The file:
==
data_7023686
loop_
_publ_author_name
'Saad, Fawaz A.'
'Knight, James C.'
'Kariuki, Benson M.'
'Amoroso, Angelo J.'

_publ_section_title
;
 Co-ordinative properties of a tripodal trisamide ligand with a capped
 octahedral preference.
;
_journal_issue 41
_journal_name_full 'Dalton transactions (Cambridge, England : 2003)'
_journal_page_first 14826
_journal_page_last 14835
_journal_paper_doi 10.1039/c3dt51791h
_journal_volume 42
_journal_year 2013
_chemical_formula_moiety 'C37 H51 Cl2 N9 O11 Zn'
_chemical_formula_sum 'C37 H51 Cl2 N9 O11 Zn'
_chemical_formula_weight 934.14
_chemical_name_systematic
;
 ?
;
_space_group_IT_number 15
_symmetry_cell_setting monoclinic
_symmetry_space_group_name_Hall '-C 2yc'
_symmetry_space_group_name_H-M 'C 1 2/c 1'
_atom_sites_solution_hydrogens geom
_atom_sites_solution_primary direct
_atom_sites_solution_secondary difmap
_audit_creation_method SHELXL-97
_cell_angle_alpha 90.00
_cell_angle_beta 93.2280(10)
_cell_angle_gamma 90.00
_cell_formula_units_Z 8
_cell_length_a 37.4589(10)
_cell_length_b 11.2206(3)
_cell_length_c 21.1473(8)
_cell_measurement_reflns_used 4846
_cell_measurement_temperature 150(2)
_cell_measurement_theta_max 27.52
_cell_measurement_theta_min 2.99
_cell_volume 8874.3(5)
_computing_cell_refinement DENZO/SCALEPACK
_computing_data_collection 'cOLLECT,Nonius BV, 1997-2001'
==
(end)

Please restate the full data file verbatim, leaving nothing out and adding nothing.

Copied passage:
data_7023686
loop_
_publ_author_name
'Saad, Fawaz A.'
'Knight, James C.'
'Kariuki, Benson M.'
'Amoroso, Angelo J.'

_publ_section_title
;
 Co-ordinative properties of a tripodal trisamide ligand with a capped
 octahedral preference.
;
_journal_issue 41
_journal_name_full 'Dalton transactions (Cambridge, England : 2003)'
_journal_page_first 14826
_journal_page_last 14835
_journal_paper_doi 10.1039/c3dt51791h
_journal_volume 42
_journal_year 2013
_chemical_formula_moiety 'C37 H51 Cl2 N9 O11 Zn'
_chemical_formula_sum 'C37 H51 Cl2 N9 O11 Zn'
_chemical_formula_weight 934.14
_chemical_name_systematic
;
 ?
;
_space_group_IT_number 15
_symmetry_cell_setting monoclinic
_symmetry_space_group_name_Hall '-C 2yc'
_symmetry_space_group_name_H-M 'C 1 2/c 1'
_atom_sites_solution_hydrogens geom
_atom_sites_solution_primary direct
_atom_sites_solution_secondary difmap
_audit_creation_method SHELXL-97
_cell_angle_alpha 90.00
_cell_angle_beta 93.2280(10)
_cell_angle_gamma 90.00
_cell_formula_units_Z 8
_cell_length_a 37.4589(10)
_cell_length_b 11.2206(3)
_cell_length_c 21.1473(8)
_cell_measurement_reflns_used 4846
_cell_measurement_temperature 150(2)
_cell_measurement_theta_max 27.52
_cell_measurement_theta_min 2.99
_cell_volume 8874.3(5)
_computing_cell_refinement DENZO/SCALEPACK
_computing_data_collection 'cOLLECT,Nonius BV, 1997-2001'